Pay a little more and I could get a mid-range SLR with a metal body. I've seriously considered this possibility and perhaps have not ruled it out completely. The Nikon D 300 looks promising weighing 825 g without a lens and the Pentax K 7 comes in at about 750 g. This Pentax camera has a good reputation as a rugged camera which I find tempting. It has a weather, dust and cold resistant shell. Interesting that they make them to survive the cold but make no mention of heat. I often find myself in temperatures over 40 degrees c. Can it handle that?
I am interested in a relatively new camera format known as four thirds that, I believe, has been developed jointly by Olympus and Panasonic. The latest version of this is known as Micro four thirds. I first noticed the Olympus models which are quite small and have a metal body. The sensor size is larger than that found on most point-and-shoot cameras but smaller than those on the smallest SLRs. Like SLRs they have interchangeable lenses. The design of the camera is such that unlike SLRs they do not use mirrors to transfer the image to the sensor. It goes directly from the lens to the sensor. By comparison, this reduces both the weight and size of the unit. Overall the lenses are smaller by comparison to an SLR, much more like those found on a point-and-shoot camera but picture quality is very close to that of an SLR. And like an SLR, they give the photographer the opportunity to expand their ability by using different lenses.
I've been aware of these Olympus models for some time. I've observed that they've been a bit slim on features. While they interest me, they don't excite me. I was also aware that Panasonic had some similar models too but they appeared to be more expensive so I did not look too closely.
Recently I was killing time and found myself in a camera store where I saw for the first time one of the Panasonic Micro four thirds models. I took the time to have a look. The guy in the store seemed to know so little about it but I could see that it had features that interested me and most importantly I was impressed by its light weight and compact size. When I got home I looked it up online and discovered that there were currently three models available. One that was very basic, similar to the Olympus ones and two with a few more features. I also saw that there are two new models coming soon with even more features.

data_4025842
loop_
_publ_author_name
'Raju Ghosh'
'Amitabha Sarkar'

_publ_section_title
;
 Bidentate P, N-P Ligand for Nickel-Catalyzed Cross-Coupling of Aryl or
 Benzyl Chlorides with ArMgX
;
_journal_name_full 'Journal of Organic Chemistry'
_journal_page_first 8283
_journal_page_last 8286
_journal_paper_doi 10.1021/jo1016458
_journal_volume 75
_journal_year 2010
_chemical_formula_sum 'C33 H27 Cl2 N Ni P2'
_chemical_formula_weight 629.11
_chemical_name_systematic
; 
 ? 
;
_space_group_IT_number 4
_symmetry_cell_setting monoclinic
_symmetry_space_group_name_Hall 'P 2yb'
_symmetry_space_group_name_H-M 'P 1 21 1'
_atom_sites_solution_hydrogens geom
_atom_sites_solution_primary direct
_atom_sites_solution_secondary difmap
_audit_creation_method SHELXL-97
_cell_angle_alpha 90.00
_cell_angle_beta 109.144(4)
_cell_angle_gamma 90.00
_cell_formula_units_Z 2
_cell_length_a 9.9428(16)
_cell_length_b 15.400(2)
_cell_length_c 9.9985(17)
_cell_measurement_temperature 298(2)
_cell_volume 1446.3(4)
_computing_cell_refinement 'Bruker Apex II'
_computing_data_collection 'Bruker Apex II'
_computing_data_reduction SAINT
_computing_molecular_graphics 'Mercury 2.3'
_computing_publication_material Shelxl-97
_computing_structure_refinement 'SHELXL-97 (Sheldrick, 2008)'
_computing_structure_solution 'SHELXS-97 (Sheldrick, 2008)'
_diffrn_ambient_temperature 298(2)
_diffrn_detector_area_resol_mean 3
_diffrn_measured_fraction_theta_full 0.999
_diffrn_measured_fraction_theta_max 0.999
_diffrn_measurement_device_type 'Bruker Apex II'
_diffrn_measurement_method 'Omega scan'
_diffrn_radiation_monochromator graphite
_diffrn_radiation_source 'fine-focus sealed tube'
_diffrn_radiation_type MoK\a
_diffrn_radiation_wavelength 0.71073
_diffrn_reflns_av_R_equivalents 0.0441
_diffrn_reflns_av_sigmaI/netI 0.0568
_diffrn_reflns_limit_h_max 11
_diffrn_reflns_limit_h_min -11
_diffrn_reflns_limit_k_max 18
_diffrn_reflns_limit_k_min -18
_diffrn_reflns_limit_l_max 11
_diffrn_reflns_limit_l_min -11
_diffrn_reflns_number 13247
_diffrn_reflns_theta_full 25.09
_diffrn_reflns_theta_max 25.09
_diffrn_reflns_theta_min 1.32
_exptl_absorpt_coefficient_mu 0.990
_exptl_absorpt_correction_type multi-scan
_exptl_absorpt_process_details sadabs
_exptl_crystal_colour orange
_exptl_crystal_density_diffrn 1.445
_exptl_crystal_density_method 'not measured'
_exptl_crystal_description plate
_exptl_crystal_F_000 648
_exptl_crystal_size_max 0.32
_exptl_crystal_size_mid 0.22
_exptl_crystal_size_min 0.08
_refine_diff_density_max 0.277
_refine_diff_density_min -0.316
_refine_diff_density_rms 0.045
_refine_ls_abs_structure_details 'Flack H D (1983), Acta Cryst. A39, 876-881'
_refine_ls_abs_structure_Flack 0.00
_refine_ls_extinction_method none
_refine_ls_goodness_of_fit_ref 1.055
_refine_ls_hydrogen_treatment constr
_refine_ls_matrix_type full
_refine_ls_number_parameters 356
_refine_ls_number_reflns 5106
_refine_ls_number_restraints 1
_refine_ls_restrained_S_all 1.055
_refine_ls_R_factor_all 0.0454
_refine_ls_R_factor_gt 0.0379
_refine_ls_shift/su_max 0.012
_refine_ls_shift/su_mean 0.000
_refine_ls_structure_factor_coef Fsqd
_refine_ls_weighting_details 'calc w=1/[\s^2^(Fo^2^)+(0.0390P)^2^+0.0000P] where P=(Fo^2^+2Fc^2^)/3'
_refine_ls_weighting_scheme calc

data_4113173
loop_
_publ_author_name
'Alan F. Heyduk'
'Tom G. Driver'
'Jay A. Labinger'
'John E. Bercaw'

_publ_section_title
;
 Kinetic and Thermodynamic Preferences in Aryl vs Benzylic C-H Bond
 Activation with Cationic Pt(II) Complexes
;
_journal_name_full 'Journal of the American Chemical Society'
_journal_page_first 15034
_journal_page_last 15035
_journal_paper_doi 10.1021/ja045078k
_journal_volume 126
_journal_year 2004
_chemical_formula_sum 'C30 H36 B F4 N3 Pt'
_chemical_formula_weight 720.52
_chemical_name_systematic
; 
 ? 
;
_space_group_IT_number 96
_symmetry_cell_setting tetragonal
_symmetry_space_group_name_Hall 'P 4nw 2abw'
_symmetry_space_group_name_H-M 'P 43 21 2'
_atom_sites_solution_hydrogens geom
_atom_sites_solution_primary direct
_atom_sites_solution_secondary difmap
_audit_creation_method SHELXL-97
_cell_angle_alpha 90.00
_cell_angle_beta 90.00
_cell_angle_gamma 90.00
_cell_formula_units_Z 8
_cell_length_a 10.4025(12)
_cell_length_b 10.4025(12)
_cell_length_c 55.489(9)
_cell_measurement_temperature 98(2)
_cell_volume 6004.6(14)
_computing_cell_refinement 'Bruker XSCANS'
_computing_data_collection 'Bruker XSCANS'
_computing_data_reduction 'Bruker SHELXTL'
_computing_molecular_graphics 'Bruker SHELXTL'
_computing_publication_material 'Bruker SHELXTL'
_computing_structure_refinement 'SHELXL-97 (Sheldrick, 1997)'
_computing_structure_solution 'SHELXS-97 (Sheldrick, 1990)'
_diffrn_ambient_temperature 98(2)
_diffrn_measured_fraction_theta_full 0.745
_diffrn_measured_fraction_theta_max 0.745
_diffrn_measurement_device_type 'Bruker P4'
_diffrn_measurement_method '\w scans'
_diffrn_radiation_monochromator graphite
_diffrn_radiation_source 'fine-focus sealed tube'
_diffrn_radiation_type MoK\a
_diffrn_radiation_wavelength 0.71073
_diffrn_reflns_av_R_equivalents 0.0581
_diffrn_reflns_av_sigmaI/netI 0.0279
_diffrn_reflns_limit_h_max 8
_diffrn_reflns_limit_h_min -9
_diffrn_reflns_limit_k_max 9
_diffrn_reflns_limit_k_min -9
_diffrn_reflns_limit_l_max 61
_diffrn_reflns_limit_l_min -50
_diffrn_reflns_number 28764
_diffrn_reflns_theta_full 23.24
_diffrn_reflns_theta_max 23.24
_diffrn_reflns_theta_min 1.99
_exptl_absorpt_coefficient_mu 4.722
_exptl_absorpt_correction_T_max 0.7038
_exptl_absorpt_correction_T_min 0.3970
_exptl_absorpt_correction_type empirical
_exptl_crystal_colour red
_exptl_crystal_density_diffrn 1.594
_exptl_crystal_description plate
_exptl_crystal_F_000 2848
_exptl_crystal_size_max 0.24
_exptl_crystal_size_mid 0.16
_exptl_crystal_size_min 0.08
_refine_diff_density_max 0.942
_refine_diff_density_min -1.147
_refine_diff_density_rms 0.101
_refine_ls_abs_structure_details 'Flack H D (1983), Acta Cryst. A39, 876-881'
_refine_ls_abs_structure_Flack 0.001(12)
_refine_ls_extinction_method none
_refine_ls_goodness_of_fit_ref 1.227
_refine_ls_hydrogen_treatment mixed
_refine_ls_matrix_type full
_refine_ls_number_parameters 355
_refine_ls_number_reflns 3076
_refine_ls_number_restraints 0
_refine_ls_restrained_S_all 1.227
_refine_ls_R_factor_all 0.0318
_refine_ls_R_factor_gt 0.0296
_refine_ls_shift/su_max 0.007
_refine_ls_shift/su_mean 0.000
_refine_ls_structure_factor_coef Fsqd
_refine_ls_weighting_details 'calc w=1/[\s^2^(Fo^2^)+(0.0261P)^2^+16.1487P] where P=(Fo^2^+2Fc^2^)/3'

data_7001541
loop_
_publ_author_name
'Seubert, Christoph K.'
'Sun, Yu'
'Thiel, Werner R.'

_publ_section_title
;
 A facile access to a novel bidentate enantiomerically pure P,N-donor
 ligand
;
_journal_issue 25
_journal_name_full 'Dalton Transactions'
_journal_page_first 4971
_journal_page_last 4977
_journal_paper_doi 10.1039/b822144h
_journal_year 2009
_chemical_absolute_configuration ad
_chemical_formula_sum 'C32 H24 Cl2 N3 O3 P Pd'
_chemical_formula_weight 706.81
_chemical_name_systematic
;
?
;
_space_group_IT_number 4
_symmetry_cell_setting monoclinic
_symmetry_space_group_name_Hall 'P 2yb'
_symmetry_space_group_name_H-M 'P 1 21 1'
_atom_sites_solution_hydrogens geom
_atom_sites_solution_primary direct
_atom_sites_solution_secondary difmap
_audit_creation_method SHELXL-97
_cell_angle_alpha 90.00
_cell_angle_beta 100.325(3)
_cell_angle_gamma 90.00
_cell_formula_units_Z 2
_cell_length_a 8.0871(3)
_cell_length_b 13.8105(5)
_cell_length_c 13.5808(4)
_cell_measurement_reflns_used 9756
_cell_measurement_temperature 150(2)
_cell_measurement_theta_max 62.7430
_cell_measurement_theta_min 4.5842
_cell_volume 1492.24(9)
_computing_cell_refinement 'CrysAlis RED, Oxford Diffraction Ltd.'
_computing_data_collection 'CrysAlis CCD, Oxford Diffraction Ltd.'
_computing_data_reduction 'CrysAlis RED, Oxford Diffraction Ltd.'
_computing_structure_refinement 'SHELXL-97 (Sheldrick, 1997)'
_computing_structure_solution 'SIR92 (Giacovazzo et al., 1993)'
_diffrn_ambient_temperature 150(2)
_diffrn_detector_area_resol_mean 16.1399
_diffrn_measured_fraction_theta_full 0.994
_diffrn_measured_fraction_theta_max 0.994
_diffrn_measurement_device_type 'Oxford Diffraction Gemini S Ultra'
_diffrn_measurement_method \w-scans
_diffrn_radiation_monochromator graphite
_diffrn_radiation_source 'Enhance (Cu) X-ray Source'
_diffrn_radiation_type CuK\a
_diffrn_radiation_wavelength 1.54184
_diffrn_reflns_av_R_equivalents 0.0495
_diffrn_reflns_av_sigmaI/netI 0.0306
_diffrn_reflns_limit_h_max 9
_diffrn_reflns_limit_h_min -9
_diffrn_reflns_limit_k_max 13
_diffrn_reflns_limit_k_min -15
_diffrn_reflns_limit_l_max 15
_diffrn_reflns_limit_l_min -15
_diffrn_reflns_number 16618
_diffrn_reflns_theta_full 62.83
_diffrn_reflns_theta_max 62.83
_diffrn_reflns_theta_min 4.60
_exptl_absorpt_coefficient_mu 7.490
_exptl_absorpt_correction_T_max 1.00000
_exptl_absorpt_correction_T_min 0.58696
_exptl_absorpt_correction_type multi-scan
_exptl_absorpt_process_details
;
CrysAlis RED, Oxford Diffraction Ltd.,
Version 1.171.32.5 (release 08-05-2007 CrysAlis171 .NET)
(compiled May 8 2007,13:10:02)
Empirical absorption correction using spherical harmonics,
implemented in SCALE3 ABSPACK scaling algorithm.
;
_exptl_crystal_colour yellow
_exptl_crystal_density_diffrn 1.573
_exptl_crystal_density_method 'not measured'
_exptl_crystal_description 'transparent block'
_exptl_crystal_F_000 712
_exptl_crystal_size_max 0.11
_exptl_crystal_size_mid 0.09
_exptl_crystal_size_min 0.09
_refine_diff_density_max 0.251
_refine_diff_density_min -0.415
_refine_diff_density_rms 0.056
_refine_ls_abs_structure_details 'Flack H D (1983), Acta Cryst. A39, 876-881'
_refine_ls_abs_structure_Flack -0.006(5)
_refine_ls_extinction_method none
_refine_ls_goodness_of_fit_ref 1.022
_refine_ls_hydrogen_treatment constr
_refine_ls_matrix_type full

At the moment the one that interests me most is the G2. It is scheduled for release this month. It is available with various lens combinations at various prices. I favour the twin lens version which has a list price of A$1,599. Yes, I could replace my fz20 with Panasonic's latest evolution of that type of camera, the fz35, for about a third of that price. But I expect that will give me a camera that will once again last me about five years. That is one way to go—use it for five years and then get another that is updated with the latest technology. However, the Panasonic Micro four thirds cameras, like the Olympus models, have a metal body. I trust it will last longer, though at the moment I have no way of knowing.
Apart from the metal body, here's what else interests me with the G2. The weight of the basic camera is about 371 g. That's about half the weight of the metal-bodied SLRs I mentioned above and theoretically the picture quality is not far behind them. Add the weight of two lenses and it comes to 1,032 g all up. That means I'm looking at carrying around twice the weight of the fz20. I'll get a similar zoom range but have to change lenses from time to time. Not always convenient but hopefully, coupled with the bigger sensor, they'll do a better job. The G2 has a 3" LCD that rotates. A bigger LCD appeals to my ageing eyes and being able to rotate it gives me much more flexibility in seeing the screen when I want to take a picture from an unusual angle. It has many more features such as a touch screen, perhaps some of them are gimmicks, but to me the important ones are those I've mentioned.
I haven't made a decision yet. My mind is open until I put my money down but this camera has a lot of appeal to me.